Amazon.com already helped us order lunch in July, but back then, we were forced to pick up our food at the local BBQ joint because Amazon did not offer a delivery option. First world problems, I know.
That all changed this week when Amazon rolled out a food delivery option in Seattle via its Amazon Local service. Given our track record for testing online food delivery services, you probably can guess how we ordered lunch for our weekly team meeting yesterday.
Compared to the other services we’ve tried, the Amazon experience was overall smooth and seamless — ordering online was a breeze, and our food showed up on time and hot.
It’s important to note that Amazon does not actually deliver the food — the restaurants themselves handle that. Amazon is only responsible for the online ordering aspect.
Here’s how it works:
You can access the Amazon delivery options by going to local.amazon.com and clicking on the “Takeout & Delivery” tab, which will take you to the landing page above (or use the Amazon Local mobile app).
From there, I entered my address and Amazon showed me restaurant choices. There were only 15 places that could deliver food — compared to 140 offering only take-out — but I had to wait until each restaurant opened before placing an order. Having the option to schedule an order for later would have been nice — Caviar does this, and it’s one of my favorite aspects of that service.
Unfortunately, the selection was fairly limited, with Indian and Italian restaurants making up a majority of the eateries that delivered. However, I did like how Amazon listed the price range and delivery fees for each place on the main page.
Speaking of Caviar, the layout of Amazon’s page looks quite similar — but Caviar’s decision to use actual pictures of food sets it apart. Still, I liked how Amazon packs more information about each restaurant. Here’s Caviar’s design:
Anyways, back to the experience. After leaving Amazon and checking out reviews on Yelp — I wish the reviews were available directly on Amazon — I went with Palermo Pizza & Pasta, an Italian restaurant about a 2-mile drive from our office. I confirmed my delivery address and began adding some grub to my order.
Adding menu items was really easy. Food was grouped into categories like “Palermo’s Gourmet Pizza,” and “Hot Sandwiches.” Each item had a description, and allowed you to add extra toppings or provide special instructions.
When I was ready to checkout, Amazon asked me to log in with my Amazon credentials. From there, I entered a name and phone number, picked out a credit card that I already use for Amazon purchases — this was a nice touch — and added a tip. Once I submitted my order for delivery, Amazon sent me an email notifying me that my order was processing.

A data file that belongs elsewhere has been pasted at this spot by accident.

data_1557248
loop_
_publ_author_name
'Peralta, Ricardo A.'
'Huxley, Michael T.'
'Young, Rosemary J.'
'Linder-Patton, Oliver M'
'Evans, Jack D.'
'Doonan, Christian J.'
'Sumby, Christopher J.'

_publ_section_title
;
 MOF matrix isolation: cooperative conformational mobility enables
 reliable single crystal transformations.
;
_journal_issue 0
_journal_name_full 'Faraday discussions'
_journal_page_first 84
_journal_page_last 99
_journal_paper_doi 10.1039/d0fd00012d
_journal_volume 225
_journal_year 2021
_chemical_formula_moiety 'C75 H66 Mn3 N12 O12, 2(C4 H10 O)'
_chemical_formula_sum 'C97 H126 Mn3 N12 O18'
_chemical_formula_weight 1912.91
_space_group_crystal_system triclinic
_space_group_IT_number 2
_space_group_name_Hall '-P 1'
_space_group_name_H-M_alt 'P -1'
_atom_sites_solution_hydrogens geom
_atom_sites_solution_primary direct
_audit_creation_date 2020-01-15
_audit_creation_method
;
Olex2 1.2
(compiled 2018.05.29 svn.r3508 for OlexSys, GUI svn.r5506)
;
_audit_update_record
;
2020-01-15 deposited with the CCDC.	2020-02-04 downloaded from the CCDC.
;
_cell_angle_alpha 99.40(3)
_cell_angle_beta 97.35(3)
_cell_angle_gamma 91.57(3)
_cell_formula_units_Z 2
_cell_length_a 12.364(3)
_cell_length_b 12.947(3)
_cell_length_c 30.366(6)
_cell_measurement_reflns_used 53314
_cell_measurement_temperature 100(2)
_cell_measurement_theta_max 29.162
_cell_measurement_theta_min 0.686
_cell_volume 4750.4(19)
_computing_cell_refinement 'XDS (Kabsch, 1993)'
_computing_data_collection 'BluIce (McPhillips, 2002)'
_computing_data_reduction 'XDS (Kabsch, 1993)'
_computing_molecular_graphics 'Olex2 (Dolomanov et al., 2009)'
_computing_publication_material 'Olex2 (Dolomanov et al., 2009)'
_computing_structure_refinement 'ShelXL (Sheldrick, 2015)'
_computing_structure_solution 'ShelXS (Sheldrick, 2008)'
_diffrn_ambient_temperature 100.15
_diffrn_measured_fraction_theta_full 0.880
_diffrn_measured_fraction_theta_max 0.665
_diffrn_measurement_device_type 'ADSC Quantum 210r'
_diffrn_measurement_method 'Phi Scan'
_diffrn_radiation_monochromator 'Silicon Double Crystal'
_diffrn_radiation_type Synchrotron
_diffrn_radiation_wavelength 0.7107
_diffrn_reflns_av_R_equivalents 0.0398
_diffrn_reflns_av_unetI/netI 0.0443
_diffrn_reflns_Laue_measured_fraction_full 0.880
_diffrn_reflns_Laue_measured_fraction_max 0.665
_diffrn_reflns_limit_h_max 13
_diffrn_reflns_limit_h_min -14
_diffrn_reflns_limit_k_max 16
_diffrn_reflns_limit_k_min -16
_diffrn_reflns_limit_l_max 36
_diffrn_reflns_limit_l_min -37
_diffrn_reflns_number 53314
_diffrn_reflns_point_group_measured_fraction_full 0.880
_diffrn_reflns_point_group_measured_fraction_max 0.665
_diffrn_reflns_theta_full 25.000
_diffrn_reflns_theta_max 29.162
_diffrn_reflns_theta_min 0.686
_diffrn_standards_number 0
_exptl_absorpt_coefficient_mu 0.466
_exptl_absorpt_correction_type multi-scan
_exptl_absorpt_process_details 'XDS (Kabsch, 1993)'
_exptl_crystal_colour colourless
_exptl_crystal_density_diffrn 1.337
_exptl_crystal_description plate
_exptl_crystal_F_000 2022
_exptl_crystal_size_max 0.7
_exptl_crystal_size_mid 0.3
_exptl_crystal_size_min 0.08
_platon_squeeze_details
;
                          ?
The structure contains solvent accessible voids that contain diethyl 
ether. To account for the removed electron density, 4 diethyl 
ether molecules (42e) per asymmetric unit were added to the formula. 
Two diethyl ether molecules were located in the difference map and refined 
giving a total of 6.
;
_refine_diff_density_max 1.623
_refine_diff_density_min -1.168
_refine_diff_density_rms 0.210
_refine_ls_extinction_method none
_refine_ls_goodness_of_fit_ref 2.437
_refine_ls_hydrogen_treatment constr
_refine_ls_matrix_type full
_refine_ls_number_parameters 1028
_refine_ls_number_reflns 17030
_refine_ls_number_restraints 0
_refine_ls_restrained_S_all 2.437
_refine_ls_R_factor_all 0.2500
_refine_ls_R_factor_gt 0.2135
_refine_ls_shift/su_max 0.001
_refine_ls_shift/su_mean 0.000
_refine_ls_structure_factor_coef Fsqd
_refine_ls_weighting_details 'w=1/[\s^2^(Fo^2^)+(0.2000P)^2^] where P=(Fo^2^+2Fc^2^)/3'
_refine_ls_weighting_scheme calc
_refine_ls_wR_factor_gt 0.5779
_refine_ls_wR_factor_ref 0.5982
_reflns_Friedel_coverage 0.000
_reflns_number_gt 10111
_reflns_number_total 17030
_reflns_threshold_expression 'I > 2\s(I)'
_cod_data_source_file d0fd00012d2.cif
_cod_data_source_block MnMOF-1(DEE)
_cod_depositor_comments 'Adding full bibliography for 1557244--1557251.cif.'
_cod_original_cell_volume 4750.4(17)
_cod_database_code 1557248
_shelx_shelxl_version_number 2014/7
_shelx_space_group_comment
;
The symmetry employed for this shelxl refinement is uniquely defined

Eight minutes later, I received another email noting that the order would be delivered in one hour, around 12:20 p.m. Sure enough at high noon, Palermo’s friendly delivery driver Mito showed up at our doorstep. Estimated delivery time was 60 minutes, and I submitted my order at 11:13 a.m. — Palermo’s was 13 minutes early. We were hungry, though, and this was nice.
Mito said he’d done one other Amazon delivery already. He also noted how many people use Eat24 to order from Palermo’s — sometimes more than 100 per day. Amazon, he said, takes a small cut of every order booked through its website — just like it does with takeout orders.
As for the food, it was warm and smelled delicious. The order was correct, and I didn’t have to sign anything or tip Mito as this was already completed with Amazon.
Amazon’s online ordering service was, unsurprisingly, smooth. Like I noted above, our experience was solid and left us with little complaints.
But aside from the intricacies of the service, here’s the bigger question: Why is Amazon giving customers a way to have food delivered to their door?
Well, for one, the food delivery space is lucrative at the moment. There are multiple startups getting in the game, from Caviar to Munchery to Seattle-based Peachd. While it may seem like a bubble is forming, many entrepreneurs are still bullish about the opportunities.
“There are several startups going after food, but there are over 600,000 restaurants in the U.S.,” said Scott Stanford, co-founder of Sherpa Ventures and an investor in Munchery. “If the market has already proven that it can support that many restaurants, I would argue that there is room for one, two, five, or ten more coming at it from a completely different angle.”
Secondly, Amazon’s food delivery rollout aligns with the company’s strategy to launch a local marketplace that could compete with Yelp and Angie’s List, as Reuters reported in June. And as TechCrunch notes, delivering food could be part of Amazon’s plan to help sell its Local Register credit card reading device to restaurants, among other revenue avenues that the company could implement.
How slow Amazon rolls out the food delivery service remains to be seen. It could very well follow the company’s slow expansion of Amazon Fresh, which originally launched in Seattle back in 2007. Since then, the grocery delivery program has expanded to Los Angeles, San Francisco, and San Diego in 2013; the service debuted in Brooklyn and Philadelphia this fall.